Narok County has been ranked top with the highest number of teenage pregnancies and motherhood in Kenya which is at 40 percent.
This follows the recent reports of the increased numbers of pregnancy among candidates writing their national primary and secondary school examinations.
What is, however, shocking is the revelation that one in every five schoolgirls gets pregnant by the age of 20. This means that school going girls are more likely to get pregnant before they sit for their national examinations.
According to data from the Kenya Demographic Health Survey, Homabay County ranks second with a 33 percent of teenage pregnancies followed by West Pokot at 29 percent and Tana River and Nyamira at 28 percent.
Data displayed on the National Council for Population and Development (NCPD), disclosed that between July 2016 and June last year, 378,397 pregnant girls aged between 10 and 19 were presented in health facilities in all the 47 counties. The report that puts the national teenage prevalence rate at 18 percent further noted that some counties were more disproportionately affected than others.
According to the United Nations Population Fund (UNFPA), 28,932 girls aged 10 to 14, and another 349,465 aged 15 to 19, became pregnant over the same period.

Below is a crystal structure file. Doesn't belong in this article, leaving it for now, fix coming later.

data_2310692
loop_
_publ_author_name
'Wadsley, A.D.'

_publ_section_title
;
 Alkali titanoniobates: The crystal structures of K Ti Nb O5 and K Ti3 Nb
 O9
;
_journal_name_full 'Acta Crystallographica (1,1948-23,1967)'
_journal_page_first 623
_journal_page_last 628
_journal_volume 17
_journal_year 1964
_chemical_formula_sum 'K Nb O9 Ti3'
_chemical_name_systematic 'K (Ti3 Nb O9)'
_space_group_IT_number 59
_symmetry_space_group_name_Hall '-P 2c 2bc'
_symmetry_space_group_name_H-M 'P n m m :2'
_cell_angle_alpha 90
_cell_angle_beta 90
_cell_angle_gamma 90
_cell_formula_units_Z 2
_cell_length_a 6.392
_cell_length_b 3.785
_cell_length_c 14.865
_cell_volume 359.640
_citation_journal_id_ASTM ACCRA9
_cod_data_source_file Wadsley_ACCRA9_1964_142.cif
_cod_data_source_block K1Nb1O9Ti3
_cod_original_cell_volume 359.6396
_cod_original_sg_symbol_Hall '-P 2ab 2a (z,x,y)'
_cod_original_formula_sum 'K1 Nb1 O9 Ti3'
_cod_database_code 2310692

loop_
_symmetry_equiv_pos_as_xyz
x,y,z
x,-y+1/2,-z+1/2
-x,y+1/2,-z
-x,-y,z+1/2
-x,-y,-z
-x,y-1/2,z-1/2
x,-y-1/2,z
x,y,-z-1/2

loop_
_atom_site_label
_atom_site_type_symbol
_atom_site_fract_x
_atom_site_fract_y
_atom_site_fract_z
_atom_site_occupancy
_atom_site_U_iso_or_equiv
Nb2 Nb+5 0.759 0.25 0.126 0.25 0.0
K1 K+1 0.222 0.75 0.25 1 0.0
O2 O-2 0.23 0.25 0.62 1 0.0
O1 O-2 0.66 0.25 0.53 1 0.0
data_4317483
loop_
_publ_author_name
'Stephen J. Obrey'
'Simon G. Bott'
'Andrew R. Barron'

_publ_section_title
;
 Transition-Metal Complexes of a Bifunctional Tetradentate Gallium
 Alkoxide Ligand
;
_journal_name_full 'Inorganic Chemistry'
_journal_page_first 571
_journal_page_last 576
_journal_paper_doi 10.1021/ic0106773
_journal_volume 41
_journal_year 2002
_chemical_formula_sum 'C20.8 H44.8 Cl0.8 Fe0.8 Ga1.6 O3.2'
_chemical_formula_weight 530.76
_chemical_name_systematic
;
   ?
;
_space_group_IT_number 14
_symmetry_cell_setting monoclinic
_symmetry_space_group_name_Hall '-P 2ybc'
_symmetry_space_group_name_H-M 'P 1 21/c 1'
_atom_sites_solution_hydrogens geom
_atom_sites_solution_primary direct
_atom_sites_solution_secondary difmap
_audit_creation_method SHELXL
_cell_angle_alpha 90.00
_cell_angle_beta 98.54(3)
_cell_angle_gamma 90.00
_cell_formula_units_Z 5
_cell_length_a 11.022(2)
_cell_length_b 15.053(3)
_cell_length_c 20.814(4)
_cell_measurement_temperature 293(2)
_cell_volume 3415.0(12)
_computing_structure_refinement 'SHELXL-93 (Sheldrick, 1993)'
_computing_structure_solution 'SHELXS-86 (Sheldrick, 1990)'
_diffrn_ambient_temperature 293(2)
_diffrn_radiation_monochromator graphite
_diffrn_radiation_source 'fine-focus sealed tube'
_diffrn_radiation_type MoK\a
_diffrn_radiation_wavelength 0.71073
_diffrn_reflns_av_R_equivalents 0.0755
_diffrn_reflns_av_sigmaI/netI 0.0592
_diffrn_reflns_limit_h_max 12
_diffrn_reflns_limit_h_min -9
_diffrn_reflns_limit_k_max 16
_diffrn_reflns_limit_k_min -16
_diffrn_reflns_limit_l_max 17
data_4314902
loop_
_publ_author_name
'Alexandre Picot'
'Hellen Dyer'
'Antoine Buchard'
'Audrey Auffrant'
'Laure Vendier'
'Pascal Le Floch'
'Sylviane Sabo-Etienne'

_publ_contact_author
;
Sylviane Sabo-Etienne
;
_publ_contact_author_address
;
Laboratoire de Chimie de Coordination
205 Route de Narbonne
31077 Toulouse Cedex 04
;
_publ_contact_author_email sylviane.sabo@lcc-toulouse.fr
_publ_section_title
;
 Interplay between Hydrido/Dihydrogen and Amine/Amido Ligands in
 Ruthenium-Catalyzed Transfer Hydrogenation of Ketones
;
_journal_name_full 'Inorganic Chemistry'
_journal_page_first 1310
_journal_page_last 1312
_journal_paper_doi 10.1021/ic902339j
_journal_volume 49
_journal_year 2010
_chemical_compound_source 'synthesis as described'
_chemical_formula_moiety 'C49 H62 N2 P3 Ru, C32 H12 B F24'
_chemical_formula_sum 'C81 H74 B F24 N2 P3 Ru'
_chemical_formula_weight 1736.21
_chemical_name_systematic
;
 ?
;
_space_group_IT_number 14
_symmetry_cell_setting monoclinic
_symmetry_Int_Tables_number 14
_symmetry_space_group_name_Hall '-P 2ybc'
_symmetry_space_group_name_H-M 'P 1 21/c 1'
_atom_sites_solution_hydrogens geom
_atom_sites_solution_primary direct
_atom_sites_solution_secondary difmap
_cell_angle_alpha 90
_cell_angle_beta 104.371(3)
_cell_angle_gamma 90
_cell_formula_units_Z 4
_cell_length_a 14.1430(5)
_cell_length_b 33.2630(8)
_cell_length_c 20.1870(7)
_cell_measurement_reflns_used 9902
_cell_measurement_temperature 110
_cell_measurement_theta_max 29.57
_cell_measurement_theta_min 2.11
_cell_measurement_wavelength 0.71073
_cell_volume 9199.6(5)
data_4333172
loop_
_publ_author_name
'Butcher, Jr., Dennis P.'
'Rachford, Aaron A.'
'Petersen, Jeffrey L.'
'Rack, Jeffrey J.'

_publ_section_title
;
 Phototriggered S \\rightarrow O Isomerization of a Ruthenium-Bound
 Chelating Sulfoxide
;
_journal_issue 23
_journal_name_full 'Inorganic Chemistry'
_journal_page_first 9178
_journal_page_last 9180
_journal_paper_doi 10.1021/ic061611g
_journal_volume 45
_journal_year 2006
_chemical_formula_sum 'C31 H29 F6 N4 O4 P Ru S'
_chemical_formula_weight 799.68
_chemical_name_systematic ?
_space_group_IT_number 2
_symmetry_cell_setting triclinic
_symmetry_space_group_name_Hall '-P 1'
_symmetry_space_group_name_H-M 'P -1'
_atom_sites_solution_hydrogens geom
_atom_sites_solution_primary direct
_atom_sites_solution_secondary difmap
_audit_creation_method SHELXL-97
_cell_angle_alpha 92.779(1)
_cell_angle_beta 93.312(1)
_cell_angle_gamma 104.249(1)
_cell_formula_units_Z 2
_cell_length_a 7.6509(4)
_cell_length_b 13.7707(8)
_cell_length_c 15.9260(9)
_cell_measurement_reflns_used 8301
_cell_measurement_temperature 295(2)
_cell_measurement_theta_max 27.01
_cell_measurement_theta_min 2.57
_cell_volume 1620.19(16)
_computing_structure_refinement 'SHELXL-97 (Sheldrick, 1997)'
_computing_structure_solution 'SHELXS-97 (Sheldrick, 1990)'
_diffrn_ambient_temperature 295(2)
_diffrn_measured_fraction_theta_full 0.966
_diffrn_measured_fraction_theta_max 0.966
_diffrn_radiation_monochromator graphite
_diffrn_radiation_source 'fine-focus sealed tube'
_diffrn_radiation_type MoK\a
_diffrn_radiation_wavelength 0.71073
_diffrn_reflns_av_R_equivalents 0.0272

Broken down, United Nations International Children’s Emergency Fund (Unicef) says last year alone, some 13,894 teenage girls were pregnant in Kisumu County alone.
The shocking numbers of pregnant cases among girls in school pushed Education Cabinet Secretary Amina Mohammed to call for an audit into the matter.
But who is to blame for the increased number of teenage pregnancies? Have parents neglected their responsibilities and left teachers to watch over their children? Are young girls being taught about puberty and the effects of unprotected sex?
It is time for society as a whole to sit back and think over the issue so as o come up with long-term solutions. Young girls need to concentrate on education. Getting pregnant while still in school will discourage most of these girls from continuing with education, which will result in high rates of illiteracy.